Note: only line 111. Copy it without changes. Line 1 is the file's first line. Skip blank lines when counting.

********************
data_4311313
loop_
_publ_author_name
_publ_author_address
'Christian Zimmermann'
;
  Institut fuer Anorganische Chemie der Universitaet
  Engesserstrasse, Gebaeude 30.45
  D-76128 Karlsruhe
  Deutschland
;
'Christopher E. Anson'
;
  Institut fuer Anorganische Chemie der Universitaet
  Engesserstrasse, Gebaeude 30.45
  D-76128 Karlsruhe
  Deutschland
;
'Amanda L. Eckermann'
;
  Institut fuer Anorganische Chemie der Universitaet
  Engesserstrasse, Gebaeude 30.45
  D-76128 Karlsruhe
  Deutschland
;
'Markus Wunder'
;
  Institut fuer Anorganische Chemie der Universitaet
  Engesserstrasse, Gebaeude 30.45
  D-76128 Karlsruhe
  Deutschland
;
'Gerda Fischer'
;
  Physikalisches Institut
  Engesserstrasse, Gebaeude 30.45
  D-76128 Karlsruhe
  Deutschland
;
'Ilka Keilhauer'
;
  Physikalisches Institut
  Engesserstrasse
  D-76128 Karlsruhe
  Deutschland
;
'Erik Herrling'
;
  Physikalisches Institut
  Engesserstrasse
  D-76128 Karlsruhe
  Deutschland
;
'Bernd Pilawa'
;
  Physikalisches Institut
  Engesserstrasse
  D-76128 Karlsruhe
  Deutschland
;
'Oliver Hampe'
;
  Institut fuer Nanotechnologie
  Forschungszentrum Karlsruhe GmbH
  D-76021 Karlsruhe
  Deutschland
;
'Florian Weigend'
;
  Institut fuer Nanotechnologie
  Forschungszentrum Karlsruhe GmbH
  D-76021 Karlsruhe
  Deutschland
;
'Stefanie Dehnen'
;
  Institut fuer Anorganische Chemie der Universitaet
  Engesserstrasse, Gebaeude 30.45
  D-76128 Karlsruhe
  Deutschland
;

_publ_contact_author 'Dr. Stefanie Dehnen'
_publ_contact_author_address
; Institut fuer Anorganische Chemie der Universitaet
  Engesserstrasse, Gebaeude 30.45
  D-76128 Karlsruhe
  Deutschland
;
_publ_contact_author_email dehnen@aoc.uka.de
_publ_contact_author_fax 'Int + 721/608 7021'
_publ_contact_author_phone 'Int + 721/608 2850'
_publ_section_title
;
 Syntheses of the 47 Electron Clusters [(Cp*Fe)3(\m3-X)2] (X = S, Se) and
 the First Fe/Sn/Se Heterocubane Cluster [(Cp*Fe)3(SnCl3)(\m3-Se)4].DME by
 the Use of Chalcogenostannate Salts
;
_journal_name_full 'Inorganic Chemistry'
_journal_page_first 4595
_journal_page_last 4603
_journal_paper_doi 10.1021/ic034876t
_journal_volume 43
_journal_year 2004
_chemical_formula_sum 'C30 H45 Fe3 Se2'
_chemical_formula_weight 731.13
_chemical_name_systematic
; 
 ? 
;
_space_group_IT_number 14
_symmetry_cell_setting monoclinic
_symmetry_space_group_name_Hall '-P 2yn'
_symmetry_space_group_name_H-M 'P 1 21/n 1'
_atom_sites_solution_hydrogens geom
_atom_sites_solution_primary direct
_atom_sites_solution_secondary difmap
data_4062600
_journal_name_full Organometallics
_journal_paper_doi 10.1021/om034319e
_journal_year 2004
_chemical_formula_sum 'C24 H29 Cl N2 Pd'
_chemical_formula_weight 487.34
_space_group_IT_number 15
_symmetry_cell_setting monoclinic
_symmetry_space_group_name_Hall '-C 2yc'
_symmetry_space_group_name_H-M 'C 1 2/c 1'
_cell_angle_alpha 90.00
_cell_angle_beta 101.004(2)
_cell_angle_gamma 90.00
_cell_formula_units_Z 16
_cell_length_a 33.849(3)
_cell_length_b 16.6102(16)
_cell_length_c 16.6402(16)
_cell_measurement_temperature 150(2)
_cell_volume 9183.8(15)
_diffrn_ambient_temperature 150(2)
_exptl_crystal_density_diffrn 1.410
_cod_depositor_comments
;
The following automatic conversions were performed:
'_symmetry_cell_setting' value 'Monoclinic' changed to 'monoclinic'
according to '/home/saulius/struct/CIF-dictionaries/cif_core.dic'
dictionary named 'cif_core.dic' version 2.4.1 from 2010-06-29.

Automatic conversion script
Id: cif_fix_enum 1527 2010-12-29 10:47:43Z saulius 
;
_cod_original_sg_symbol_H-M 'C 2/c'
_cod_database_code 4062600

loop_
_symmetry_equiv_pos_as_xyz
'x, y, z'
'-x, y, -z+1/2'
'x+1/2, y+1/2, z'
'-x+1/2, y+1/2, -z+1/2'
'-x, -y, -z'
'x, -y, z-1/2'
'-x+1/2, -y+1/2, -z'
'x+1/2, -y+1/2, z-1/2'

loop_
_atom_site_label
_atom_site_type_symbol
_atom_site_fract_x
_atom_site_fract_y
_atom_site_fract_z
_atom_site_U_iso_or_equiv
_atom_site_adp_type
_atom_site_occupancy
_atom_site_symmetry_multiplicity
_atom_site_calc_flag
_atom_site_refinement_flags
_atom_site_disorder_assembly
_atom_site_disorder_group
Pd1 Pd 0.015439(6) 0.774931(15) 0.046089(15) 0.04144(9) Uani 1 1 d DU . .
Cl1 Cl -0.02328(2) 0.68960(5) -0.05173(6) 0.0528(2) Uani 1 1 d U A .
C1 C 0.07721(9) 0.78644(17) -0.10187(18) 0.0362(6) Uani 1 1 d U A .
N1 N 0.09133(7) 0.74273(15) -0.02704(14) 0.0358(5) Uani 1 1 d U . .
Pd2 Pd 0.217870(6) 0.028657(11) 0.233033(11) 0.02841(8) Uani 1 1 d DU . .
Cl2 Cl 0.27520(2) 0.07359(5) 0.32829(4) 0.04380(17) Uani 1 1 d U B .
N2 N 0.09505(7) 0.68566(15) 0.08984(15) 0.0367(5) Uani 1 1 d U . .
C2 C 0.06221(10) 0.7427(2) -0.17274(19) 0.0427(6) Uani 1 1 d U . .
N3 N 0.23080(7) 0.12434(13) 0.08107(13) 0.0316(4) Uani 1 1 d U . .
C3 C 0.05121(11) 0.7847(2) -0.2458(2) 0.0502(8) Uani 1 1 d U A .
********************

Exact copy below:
_symmetry_cell_setting monoclinic